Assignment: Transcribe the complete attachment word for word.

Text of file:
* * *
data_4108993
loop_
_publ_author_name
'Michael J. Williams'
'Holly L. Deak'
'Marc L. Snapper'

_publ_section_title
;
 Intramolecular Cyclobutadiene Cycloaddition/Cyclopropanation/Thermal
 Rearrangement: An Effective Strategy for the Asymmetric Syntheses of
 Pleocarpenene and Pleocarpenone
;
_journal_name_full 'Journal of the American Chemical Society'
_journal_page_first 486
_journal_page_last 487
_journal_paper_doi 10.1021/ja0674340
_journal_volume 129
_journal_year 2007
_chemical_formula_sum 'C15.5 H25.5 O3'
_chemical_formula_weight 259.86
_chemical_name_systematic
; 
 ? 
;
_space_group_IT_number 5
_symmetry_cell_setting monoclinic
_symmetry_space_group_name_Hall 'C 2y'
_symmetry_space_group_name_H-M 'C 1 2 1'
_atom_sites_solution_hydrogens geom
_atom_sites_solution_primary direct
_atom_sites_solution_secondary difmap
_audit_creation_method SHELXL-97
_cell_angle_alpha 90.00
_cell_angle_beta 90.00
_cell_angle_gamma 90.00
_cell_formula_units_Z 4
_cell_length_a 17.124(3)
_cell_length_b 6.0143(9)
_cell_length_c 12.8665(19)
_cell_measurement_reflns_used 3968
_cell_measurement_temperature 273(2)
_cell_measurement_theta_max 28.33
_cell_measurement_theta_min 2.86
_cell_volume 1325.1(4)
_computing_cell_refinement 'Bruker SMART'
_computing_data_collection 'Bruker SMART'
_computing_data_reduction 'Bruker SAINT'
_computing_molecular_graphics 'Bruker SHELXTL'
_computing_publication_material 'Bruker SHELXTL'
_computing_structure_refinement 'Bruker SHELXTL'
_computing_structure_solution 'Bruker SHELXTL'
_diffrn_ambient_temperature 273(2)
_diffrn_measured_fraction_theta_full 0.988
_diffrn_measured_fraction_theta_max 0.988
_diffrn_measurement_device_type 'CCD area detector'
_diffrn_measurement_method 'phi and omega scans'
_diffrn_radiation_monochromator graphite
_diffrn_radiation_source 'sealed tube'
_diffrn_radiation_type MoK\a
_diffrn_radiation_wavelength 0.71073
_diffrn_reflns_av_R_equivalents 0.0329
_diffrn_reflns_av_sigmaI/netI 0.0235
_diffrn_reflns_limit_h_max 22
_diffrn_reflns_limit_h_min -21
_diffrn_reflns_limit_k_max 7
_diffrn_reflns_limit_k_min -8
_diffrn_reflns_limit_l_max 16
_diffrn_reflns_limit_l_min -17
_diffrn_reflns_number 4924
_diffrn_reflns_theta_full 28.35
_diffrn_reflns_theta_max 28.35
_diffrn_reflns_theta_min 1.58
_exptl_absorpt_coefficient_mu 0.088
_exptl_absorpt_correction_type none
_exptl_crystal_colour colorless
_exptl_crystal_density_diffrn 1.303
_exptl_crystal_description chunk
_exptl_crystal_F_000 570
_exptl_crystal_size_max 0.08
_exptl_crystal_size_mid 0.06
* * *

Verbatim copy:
data_4108993
loop_
_publ_author_name
'Michael J. Williams'
'Holly L. Deak'
'Marc L. Snapper'

_publ_section_title
;
 Intramolecular Cyclobutadiene Cycloaddition/Cyclopropanation/Thermal
 Rearrangement: An Effective Strategy for the Asymmetric Syntheses of
 Pleocarpenene and Pleocarpenone
;
_journal_name_full 'Journal of the American Chemical Society'
_journal_page_first 486
_journal_page_last 487
_journal_paper_doi 10.1021/ja0674340
_journal_volume 129
_journal_year 2007
_chemical_formula_sum 'C15.5 H25.5 O3'
_chemical_formula_weight 259.86
_chemical_name_systematic
; 
 ? 
;
_space_group_IT_number 5
_symmetry_cell_setting monoclinic
_symmetry_space_group_name_Hall 'C 2y'
_symmetry_space_group_name_H-M 'C 1 2 1'
_atom_sites_solution_hydrogens geom
_atom_sites_solution_primary direct
_atom_sites_solution_secondary difmap
_audit_creation_method SHELXL-97
_cell_angle_alpha 90.00
_cell_angle_beta 90.00
_cell_angle_gamma 90.00
_cell_formula_units_Z 4
_cell_length_a 17.124(3)
_cell_length_b 6.0143(9)
_cell_length_c 12.8665(19)
_cell_measurement_reflns_used 3968
_cell_measurement_temperature 273(2)
_cell_measurement_theta_max 28.33
_cell_measurement_theta_min 2.86
_cell_volume 1325.1(4)
_computing_cell_refinement 'Bruker SMART'
_computing_data_collection 'Bruker SMART'
_computing_data_reduction 'Bruker SAINT'
_computing_molecular_graphics 'Bruker SHELXTL'
_computing_publication_material 'Bruker SHELXTL'
_computing_structure_refinement 'Bruker SHELXTL'
_computing_structure_solution 'Bruker SHELXTL'
_diffrn_ambient_temperature 273(2)
_diffrn_measured_fraction_theta_full 0.988
_diffrn_measured_fraction_theta_max 0.988
_diffrn_measurement_device_type 'CCD area detector'
_diffrn_measurement_method 'phi and omega scans'
_diffrn_radiation_monochromator graphite
_diffrn_radiation_source 'sealed tube'
_diffrn_radiation_type MoK\a
_diffrn_radiation_wavelength 0.71073
_diffrn_reflns_av_R_equivalents 0.0329
_diffrn_reflns_av_sigmaI/netI 0.0235
_diffrn_reflns_limit_h_max 22
_diffrn_reflns_limit_h_min -21
_diffrn_reflns_limit_k_max 7
_diffrn_reflns_limit_k_min -8
_diffrn_reflns_limit_l_max 16
_diffrn_reflns_limit_l_min -17
_diffrn_reflns_number 4924
_diffrn_reflns_theta_full 28.35
_diffrn_reflns_theta_max 28.35
_diffrn_reflns_theta_min 1.58
_exptl_absorpt_coefficient_mu 0.088
_exptl_absorpt_correction_type none
_exptl_crystal_colour colorless
_exptl_crystal_density_diffrn 1.303
_exptl_crystal_description chunk
_exptl_crystal_F_000 570
_exptl_crystal_size_max 0.08
_exptl_crystal_size_mid 0.06